The new week began with Intel (NASDAQ:INTC) saying revenue will miss forecasts and Moody’s stating they will review the ratings of all European Union countries. Austerity measures, while helpful in the longer-term, will dampen economic growth in the short-to-intermediate-term. Bloomberg noted the market’s concerns:
“This is not heaven,” Stanley Nabi, New York-based vice chairman of Silvercrest Asset Management Group, which oversees $10.5 billion, said in a telephone interview. “The European stopgap may not be successfully implemented. In order for this program to be successful, there’s going to have to be a lot of belt tightening. That means that the European economy is not going to do well at all. That would have negative impact on other countries around the globe.”
The correlation between the S&P 500 and the euro has been running extremely high in recent months. Therefore, if the euro can mount a sustained charge higher, stocks could do the same. Unfortunately, the correlation works both ways. If the euro weakens, stocks may follow.
As we mentioned on December 9, the 22-week moving average is a good way to get a 30,000 ft view of many markets. When the slope of the 22-week is positive, a market tends to be healthy. When the slope of the 22-week is negative, further weakness may be in the cards.
When examining the 22-week moving averages for the U.S. dollar Index and the euro, we see a “lesser of the two evils” advantage in the dollar’s favor. Based on what we know today, over the longer-term the odds favor (a) higher highs in the dollar, (b) lower lows in the euro, (c) and renewed weakness in stock prices.
It is common for markets to correct back to their 22-week, which means the dollar could weaken in the short-term, while keeping the longer-term trend intact. Similarly, the euro could experience a counter-trend rally back to its 22-week, which would also allow for stocks to push higher for a time. If the euro can recapture its 22-week and the slope of the 22-week turns positive, it would be a good sign for both the euro and stocks. Until that happens, we will remain cautious with stocks and commodities.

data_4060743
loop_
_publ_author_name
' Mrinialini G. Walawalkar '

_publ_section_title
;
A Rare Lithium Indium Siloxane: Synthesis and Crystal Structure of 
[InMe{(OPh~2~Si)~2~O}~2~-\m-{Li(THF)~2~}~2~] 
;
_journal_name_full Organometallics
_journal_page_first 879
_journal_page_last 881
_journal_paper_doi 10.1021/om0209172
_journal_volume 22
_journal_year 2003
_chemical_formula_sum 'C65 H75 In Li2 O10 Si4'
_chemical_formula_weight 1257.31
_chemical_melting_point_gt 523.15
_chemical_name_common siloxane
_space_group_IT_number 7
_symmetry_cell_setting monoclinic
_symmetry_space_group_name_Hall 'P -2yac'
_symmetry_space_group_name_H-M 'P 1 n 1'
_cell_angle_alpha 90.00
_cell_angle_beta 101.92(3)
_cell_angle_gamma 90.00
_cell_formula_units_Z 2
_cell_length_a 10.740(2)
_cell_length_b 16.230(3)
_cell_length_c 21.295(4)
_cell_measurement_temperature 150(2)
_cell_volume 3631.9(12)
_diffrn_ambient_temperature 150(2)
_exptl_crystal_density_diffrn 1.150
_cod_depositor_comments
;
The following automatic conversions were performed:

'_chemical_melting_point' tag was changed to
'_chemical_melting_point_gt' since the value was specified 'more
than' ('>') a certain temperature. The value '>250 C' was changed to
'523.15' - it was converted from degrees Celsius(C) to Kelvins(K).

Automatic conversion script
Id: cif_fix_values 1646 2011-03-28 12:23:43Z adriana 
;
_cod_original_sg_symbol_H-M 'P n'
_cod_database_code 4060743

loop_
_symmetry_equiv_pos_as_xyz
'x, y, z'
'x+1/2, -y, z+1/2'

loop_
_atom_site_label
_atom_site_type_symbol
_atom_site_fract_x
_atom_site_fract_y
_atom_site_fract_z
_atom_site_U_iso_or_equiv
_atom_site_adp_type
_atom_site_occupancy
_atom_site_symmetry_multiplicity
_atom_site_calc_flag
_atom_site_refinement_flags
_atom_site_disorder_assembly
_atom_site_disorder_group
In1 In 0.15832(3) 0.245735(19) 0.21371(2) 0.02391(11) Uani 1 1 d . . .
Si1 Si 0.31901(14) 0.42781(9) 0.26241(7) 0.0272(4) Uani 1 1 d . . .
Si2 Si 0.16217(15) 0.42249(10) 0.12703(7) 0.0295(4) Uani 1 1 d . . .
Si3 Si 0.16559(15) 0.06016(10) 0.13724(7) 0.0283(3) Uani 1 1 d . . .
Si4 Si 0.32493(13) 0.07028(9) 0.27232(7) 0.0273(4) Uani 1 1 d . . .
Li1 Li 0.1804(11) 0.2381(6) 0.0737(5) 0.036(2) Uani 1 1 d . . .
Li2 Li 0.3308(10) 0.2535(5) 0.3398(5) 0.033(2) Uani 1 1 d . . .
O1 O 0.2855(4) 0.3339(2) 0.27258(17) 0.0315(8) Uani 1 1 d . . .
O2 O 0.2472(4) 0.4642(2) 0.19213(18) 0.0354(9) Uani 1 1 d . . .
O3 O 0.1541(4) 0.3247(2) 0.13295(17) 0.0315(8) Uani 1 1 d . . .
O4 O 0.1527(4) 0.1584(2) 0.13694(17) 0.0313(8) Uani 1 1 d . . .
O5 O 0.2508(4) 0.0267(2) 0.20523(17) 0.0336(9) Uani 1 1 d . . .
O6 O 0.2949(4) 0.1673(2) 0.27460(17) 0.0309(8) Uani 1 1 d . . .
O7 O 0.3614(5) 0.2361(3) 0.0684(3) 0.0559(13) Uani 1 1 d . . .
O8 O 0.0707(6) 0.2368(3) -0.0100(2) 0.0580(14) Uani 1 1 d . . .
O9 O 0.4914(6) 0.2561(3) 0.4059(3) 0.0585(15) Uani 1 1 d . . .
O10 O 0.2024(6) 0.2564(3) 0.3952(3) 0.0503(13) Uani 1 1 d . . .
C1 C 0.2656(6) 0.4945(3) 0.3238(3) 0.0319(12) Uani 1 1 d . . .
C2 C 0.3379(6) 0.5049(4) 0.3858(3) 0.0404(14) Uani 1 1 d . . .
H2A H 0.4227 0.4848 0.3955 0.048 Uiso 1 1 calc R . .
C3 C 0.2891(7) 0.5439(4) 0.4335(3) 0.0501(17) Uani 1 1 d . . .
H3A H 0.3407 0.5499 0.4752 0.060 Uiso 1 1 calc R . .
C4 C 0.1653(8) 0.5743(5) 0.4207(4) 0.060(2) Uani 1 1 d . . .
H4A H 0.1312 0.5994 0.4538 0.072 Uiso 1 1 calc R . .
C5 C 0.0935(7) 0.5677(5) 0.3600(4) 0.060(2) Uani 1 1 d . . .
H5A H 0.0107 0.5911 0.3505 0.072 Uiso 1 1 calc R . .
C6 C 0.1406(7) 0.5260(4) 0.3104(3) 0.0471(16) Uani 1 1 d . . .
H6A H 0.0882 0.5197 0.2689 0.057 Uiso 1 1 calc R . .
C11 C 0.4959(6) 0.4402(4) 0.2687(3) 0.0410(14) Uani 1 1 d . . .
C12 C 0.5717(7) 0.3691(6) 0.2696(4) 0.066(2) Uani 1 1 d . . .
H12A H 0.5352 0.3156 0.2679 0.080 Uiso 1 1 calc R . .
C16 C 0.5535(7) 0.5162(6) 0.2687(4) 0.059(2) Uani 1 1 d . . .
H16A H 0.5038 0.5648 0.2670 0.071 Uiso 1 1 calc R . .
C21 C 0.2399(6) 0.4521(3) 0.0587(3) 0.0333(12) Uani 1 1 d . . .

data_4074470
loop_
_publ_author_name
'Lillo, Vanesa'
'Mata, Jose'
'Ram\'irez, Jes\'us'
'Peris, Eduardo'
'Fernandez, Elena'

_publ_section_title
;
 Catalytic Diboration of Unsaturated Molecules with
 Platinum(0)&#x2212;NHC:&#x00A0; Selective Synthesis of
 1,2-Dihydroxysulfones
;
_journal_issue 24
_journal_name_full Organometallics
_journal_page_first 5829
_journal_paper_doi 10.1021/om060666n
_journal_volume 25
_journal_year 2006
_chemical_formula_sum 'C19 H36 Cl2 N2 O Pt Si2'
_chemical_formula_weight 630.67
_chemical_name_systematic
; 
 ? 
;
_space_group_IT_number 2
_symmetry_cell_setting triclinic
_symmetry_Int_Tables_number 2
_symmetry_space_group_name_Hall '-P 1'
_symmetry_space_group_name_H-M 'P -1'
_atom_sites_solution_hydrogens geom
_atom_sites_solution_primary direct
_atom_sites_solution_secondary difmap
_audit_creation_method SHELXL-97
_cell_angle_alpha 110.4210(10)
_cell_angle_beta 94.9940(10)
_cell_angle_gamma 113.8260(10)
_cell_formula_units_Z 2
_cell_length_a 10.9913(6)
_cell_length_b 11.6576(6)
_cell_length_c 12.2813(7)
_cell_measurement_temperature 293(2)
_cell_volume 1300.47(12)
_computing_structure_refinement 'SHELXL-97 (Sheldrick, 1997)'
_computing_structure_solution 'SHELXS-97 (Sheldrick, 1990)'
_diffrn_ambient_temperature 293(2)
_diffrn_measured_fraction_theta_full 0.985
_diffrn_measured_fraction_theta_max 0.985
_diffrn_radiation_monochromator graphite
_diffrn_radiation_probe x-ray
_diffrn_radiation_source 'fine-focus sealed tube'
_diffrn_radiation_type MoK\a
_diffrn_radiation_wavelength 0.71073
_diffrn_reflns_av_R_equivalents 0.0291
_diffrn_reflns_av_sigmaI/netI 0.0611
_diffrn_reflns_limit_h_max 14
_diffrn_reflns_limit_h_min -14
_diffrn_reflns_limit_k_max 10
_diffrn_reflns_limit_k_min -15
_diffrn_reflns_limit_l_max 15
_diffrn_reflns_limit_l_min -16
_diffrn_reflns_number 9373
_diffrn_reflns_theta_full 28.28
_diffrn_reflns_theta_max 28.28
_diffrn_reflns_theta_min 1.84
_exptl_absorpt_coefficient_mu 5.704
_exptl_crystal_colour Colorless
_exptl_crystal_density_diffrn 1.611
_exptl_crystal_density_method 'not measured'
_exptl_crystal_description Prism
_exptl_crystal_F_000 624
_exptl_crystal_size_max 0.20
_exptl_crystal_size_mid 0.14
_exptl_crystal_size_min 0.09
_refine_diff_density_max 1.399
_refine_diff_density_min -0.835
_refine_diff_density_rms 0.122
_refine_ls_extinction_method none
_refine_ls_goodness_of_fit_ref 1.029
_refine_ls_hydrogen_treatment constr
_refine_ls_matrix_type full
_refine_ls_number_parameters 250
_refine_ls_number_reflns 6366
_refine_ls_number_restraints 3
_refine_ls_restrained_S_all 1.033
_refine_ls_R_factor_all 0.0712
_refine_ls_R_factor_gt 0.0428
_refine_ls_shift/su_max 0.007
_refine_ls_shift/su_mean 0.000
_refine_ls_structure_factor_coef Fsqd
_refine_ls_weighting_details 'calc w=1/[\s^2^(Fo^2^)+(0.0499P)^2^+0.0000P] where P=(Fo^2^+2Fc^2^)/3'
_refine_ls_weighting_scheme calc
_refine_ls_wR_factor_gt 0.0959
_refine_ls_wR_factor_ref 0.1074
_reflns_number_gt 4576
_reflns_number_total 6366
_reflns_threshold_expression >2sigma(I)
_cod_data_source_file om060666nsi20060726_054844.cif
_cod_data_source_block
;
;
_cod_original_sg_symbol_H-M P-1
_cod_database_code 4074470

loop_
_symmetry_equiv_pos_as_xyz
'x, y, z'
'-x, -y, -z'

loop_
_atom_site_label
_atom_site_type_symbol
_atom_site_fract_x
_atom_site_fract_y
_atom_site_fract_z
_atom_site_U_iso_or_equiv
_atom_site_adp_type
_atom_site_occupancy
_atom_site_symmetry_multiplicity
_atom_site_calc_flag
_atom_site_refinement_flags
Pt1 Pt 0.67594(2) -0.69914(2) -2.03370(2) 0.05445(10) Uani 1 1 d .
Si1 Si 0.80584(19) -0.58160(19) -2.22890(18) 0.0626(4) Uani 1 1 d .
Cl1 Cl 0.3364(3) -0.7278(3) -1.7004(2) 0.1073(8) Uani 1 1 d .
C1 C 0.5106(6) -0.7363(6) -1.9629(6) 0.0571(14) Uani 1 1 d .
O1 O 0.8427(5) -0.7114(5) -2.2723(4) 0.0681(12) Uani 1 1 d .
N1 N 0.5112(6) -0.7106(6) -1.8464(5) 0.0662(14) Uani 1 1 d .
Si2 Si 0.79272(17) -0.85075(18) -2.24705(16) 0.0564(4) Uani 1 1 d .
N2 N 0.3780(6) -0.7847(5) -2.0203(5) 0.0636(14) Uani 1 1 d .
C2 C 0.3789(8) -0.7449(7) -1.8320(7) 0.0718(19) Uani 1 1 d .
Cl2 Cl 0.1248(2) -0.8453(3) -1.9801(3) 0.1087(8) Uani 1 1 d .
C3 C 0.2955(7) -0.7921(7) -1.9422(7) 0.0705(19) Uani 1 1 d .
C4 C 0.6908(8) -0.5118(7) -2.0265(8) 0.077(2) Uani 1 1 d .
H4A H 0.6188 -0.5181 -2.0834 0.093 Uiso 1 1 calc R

Another way to monitor the “risk-off” vs. “risk-on” tone of the markets is to monitor the strength of the U.S. dollar relative to the Australian dollar. As the world’s reserve currency, the U.S. dollar tends to attract capital during periods of fear and/or uncertainty about the future. The Australian economy relies heavily on commodities. When investors feel confident about future economic outcomes, they become more attracted to economically-sensitive commodities, such as copper. When commodities are performing well, the Australian economy tends to perform well with capital being attracted to the Australian dollar.
On the chart below, when the slope of the 22-week is negative (orange arrow), the “risk on” trade is in favor longer-term. When the slope of the 22-week turns positive (green arrows), the “risk off” trade tends to impact markets over the longer-term. Given the current state of affairs, the “risk off” trade still carries an edge, looking out several weeks, relative to the “risk on” trade. Counter-trend rallies are to be expected, which means stocks could still make another push higher as we noted last week.
We continue to believe long-term investors face unfavorable odds owning stocks and commodities (NYSE:DBC). The S&P 500 (NYSEARCA:SPY) and Nasdaq (NASDAQ:QQQ) will most likely be lower in three months. Money printing by the Fed and/or ECB remains the most significant bullish wildcard for investors. If they print, it can change the market’s dynamics. The Fed releases a statement on December 13, which could be the push stocks need to make another run at the S&P 500’s 200-day moving average.
Disclosure: I have no positions in any stocks mentioned, and no plans to initiate any positions within the next 72 hours.